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Effect Of Superior Laryngeal Nerve Stimulation On Phonation In An In Vivo Canine Model.

G. Berke, D. M. Moore, B. Gerratt, D. Hanson, M. Natividad
Published 1989 · Medicine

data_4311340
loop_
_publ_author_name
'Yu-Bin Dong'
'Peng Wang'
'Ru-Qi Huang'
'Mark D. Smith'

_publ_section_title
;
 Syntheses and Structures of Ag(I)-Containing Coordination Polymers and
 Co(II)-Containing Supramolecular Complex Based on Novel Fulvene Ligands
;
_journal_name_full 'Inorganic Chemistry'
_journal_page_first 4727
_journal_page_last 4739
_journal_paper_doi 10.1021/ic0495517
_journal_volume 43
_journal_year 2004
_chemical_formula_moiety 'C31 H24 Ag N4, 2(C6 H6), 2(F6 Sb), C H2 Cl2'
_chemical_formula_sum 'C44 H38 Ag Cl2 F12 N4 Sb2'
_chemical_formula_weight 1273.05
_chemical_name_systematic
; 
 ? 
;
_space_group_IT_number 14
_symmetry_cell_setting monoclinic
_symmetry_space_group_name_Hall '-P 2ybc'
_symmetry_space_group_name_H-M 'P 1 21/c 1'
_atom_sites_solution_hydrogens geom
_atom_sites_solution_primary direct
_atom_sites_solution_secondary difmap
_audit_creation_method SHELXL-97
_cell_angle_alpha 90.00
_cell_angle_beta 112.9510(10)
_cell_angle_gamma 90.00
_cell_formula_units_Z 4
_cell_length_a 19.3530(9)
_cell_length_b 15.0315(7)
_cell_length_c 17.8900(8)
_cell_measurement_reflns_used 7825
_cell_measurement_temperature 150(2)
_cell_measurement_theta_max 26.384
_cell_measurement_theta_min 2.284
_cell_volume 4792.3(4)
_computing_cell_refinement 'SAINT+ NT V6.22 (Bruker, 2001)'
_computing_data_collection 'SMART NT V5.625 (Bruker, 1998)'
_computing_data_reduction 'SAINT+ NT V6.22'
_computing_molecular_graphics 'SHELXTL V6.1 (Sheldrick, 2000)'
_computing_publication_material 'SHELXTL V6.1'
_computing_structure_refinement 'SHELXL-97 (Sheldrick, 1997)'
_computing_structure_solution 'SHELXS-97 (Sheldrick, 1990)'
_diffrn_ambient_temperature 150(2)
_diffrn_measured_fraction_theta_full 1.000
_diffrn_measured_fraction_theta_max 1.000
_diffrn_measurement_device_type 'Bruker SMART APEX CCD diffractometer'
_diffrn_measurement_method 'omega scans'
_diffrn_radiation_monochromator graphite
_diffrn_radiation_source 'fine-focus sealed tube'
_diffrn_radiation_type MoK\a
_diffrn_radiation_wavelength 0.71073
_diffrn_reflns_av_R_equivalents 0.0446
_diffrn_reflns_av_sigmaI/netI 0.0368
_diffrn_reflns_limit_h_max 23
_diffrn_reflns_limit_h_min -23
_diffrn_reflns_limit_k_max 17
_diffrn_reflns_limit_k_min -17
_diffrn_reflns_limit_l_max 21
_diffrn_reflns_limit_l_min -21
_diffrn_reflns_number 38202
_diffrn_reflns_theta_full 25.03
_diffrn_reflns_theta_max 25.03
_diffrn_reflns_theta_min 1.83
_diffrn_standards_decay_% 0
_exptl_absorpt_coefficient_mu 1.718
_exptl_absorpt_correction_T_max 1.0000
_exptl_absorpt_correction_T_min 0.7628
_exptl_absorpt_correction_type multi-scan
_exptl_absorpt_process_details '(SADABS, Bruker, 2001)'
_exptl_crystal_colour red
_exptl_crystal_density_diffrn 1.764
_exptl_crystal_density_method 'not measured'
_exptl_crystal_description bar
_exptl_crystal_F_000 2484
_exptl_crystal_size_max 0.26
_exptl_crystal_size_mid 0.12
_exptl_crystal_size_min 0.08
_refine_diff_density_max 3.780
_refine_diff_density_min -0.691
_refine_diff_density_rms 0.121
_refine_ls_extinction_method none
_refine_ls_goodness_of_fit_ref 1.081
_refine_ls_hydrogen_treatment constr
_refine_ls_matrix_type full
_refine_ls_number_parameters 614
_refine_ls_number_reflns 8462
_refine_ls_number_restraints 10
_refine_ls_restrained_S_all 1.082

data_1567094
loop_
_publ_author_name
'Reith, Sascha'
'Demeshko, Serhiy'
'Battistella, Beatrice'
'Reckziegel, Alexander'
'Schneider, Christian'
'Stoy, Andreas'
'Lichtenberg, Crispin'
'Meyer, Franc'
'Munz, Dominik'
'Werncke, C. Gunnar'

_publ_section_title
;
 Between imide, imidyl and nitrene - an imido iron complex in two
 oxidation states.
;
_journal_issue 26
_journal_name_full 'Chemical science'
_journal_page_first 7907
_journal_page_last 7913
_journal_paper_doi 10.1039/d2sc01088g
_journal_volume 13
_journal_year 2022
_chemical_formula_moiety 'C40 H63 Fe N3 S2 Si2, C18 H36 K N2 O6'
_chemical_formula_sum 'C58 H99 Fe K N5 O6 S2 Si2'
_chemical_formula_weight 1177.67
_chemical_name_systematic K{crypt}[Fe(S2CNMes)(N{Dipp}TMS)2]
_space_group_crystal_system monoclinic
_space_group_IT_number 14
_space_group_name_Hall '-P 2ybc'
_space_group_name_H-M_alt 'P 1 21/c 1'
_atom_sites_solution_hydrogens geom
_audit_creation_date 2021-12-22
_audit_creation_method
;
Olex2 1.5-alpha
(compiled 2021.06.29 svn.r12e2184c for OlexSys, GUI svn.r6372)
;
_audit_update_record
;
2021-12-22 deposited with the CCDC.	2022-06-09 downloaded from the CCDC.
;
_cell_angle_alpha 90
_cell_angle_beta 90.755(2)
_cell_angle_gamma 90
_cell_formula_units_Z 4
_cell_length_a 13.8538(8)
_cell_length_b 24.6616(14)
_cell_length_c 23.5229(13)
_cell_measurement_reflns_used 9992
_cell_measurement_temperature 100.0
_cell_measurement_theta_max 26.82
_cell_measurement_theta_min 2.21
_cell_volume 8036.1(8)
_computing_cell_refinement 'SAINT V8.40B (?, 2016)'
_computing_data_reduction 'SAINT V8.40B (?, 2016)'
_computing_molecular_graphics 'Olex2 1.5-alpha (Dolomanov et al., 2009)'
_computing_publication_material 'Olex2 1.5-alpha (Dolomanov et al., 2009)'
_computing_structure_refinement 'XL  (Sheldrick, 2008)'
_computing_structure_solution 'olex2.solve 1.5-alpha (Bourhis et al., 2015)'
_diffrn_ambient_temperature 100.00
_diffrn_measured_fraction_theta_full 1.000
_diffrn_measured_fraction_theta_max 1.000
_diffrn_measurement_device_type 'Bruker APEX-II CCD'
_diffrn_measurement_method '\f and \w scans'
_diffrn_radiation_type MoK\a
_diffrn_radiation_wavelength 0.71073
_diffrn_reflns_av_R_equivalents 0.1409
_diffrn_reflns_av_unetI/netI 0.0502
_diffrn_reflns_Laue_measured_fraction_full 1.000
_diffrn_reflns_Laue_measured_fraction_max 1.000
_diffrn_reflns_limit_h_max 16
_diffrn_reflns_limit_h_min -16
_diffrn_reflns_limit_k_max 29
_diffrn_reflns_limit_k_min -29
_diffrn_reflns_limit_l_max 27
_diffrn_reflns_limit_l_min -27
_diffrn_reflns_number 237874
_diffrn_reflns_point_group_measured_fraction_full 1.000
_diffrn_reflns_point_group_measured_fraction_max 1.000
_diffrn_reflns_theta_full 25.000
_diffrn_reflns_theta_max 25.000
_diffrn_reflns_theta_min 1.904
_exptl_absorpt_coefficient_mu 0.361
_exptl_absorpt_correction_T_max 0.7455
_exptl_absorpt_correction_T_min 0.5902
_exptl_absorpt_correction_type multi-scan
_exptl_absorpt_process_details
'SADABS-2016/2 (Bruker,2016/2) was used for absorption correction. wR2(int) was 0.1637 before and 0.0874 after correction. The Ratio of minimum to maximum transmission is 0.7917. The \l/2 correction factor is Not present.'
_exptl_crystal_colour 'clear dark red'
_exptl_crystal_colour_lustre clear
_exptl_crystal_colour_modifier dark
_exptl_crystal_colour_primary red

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We investigated the effect of variation in superior laryngeal nerve stimulation (SLNS) on vocal fold vibration. Photoglottography (PGG), electroglottography (EGG), and subglottic pressure (Psub) were measured in seven mongrel dogs using an in vivo canine model of phonation. The PGG, EGG, and Psub signals were examined at three SLNS frequencies (100 Hz, 130 Hz, and 160 Hz) using a constant rate of air flow. Increasing SLNS, which causes a contraction of the cricothyroid muscle, produced a marked increase in Fo, little change in Psub, an increase in the open quotient, and a decrease in the closed quotient of the glottal cycle.
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